Experiences that have shaped me.

9:02 PM

Baby (1-2 years old)


According to my mum, I was a very high needs baby. I would demand a lot of attention from my parents, especially my mum (my main caretaker). I had separation anxiety, often craved for skin-to-skin contact, and was highly sensitive to the environment. It drained my mum's energy as she had to juggle between taking care of my needs, as well as doing her job as a housewife.

If that wasn't enough, I would cry all the time.

1) If someone looked at me, I would cry.
2) If someone laughed at me, I would cry.
3) If someone touched me, I would cry.

It's no surprise that I was given the nickname 'Crybaby'.

Anyway, the only people who could carry me were my immediate family. Imagine how tired my mum was, having no one to help her take care of me (since I wouldn't let it happen).



Toddler (3 to 4 years old)



Things were slightly better as a toddler. Although I was still clingy and hated human touch from anyone apart from my family, I wouldn't cry if I was put in a situation where I had to interact with others. It was alright, but I would just feel extremely uncomfortable.

As a kid, I was a very shy and reserved individual. Even if no one bothered about me for the whole day, it wouldn't even matter. I liked being alone. Every week, my parents would bring me to Church and I'd sit there quietly, listening to the sermon that the priest was giving. I wasn't like the other kids who always had to be entertained with drawing/colouring books and toy cars.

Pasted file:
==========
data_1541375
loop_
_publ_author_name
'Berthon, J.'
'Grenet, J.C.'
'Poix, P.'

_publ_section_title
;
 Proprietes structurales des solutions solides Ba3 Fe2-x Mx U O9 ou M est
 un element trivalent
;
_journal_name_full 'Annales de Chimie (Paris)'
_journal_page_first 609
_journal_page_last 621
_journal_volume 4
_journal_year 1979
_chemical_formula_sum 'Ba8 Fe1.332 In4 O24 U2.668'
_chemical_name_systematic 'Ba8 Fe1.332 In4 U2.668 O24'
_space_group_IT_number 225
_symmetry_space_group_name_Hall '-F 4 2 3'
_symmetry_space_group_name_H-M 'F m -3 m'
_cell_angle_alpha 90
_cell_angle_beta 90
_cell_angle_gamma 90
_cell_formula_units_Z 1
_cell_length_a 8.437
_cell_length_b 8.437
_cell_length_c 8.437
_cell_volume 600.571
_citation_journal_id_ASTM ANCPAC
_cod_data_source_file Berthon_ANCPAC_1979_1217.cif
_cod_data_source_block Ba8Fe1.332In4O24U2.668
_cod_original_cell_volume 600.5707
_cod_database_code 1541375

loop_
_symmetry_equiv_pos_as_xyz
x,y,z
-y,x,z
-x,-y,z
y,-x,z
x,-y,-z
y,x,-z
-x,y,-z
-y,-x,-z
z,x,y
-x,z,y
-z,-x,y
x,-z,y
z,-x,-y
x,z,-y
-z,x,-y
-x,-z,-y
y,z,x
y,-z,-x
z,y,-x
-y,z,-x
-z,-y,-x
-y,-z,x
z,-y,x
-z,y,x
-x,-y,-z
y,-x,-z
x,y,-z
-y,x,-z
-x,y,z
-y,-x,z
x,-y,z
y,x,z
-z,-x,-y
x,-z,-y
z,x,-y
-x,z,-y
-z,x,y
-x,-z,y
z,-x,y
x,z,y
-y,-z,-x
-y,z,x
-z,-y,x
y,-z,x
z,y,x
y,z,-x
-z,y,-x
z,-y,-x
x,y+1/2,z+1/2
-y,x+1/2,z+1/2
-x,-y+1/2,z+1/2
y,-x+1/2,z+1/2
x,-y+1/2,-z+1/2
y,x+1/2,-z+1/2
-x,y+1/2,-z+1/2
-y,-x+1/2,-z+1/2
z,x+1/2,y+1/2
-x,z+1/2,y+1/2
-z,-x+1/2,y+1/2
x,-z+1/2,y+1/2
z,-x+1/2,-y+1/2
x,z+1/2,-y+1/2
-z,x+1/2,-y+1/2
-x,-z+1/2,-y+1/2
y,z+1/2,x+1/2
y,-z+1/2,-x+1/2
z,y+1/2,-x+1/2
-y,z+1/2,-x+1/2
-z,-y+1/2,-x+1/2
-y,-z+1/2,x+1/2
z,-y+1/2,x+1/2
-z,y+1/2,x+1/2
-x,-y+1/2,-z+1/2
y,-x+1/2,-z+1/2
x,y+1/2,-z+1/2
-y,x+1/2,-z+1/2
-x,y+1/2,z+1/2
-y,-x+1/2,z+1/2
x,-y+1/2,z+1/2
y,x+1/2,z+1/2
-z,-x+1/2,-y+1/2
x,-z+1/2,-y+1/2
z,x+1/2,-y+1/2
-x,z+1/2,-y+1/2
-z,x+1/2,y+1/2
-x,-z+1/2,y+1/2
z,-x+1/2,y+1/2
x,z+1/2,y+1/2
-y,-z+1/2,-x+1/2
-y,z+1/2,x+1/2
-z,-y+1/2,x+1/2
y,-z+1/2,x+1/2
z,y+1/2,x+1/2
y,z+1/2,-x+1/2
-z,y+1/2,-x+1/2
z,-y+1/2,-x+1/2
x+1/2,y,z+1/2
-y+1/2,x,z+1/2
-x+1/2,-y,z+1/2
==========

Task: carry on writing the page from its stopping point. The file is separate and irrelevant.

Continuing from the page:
My parents were rather strict in disciplining me. When I was 3 years old, I was trained to read 4-5 books a day. And as time passed by, I ended up becoming a young bookworm. (That explains why I'm short-sighted.) As soon as I turned 4, my mum would leave me home alone with my 3 year old sister. She believed in training us to be independent, from a young age. And when I was 5, I was made to do simple household chores on a daily basis and I haven't stopped since.